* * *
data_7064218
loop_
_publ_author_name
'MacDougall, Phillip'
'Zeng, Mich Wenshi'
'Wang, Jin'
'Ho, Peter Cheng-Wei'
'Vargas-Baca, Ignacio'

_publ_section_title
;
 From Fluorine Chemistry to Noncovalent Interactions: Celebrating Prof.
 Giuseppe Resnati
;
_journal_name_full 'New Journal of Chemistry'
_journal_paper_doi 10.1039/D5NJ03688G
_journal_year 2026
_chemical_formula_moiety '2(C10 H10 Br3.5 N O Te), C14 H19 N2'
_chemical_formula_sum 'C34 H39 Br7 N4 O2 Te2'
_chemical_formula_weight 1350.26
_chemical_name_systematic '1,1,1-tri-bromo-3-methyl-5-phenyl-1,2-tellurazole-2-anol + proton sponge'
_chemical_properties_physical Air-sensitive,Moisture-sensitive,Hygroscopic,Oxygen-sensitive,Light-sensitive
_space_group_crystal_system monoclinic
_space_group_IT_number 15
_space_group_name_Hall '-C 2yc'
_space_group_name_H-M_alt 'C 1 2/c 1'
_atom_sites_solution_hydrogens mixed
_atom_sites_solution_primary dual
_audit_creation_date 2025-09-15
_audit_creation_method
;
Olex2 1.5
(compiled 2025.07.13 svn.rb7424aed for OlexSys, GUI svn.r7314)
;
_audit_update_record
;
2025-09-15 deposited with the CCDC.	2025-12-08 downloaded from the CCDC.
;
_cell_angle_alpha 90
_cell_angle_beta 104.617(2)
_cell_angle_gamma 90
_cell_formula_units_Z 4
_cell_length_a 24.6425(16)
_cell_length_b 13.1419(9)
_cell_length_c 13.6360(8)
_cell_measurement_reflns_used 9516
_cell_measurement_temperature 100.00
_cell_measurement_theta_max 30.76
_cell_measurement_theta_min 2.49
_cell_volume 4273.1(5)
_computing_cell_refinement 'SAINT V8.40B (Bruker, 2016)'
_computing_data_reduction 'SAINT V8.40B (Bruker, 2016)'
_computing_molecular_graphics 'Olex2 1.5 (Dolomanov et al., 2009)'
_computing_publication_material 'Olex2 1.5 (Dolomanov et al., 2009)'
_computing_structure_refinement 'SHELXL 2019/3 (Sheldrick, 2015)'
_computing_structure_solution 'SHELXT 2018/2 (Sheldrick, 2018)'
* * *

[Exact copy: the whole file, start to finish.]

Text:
data_7064218
loop_
_publ_author_name
'MacDougall, Phillip'
'Zeng, Mich Wenshi'
'Wang, Jin'
'Ho, Peter Cheng-Wei'
'Vargas-Baca, Ignacio'

_publ_section_title
;
 From Fluorine Chemistry to Noncovalent Interactions: Celebrating Prof.
 Giuseppe Resnati
;
_journal_name_full 'New Journal of Chemistry'
_journal_paper_doi 10.1039/D5NJ03688G
_journal_year 2026
_chemical_formula_moiety '2(C10 H10 Br3.5 N O Te), C14 H19 N2'
_chemical_formula_sum 'C34 H39 Br7 N4 O2 Te2'
_chemical_formula_weight 1350.26
_chemical_name_systematic '1,1,1-tri-bromo-3-methyl-5-phenyl-1,2-tellurazole-2-anol + proton sponge'
_chemical_properties_physical Air-sensitive,Moisture-sensitive,Hygroscopic,Oxygen-sensitive,Light-sensitive
_space_group_crystal_system monoclinic
_space_group_IT_number 15
_space_group_name_Hall '-C 2yc'
_space_group_name_H-M_alt 'C 1 2/c 1'
_atom_sites_solution_hydrogens mixed
_atom_sites_solution_primary dual
_audit_creation_date 2025-09-15
_audit_creation_method
;
Olex2 1.5
(compiled 2025.07.13 svn.rb7424aed for OlexSys, GUI svn.r7314)
;
_audit_update_record
;
2025-09-15 deposited with the CCDC.	2025-12-08 downloaded from the CCDC.
;
_cell_angle_alpha 90
_cell_angle_beta 104.617(2)
_cell_angle_gamma 90
_cell_formula_units_Z 4
_cell_length_a 24.6425(16)
_cell_length_b 13.1419(9)
_cell_length_c 13.6360(8)
_cell_measurement_reflns_used 9516
_cell_measurement_temperature 100.00
_cell_measurement_theta_max 30.76
_cell_measurement_theta_min 2.49
_cell_volume 4273.1(5)
_computing_cell_refinement 'SAINT V8.40B (Bruker, 2016)'
_computing_data_reduction 'SAINT V8.40B (Bruker, 2016)'
_computing_molecular_graphics 'Olex2 1.5 (Dolomanov et al., 2009)'
_computing_publication_material 'Olex2 1.5 (Dolomanov et al., 2009)'
_computing_structure_refinement 'SHELXL 2019/3 (Sheldrick, 2015)'
_computing_structure_solution 'SHELXT 2018/2 (Sheldrick, 2018)'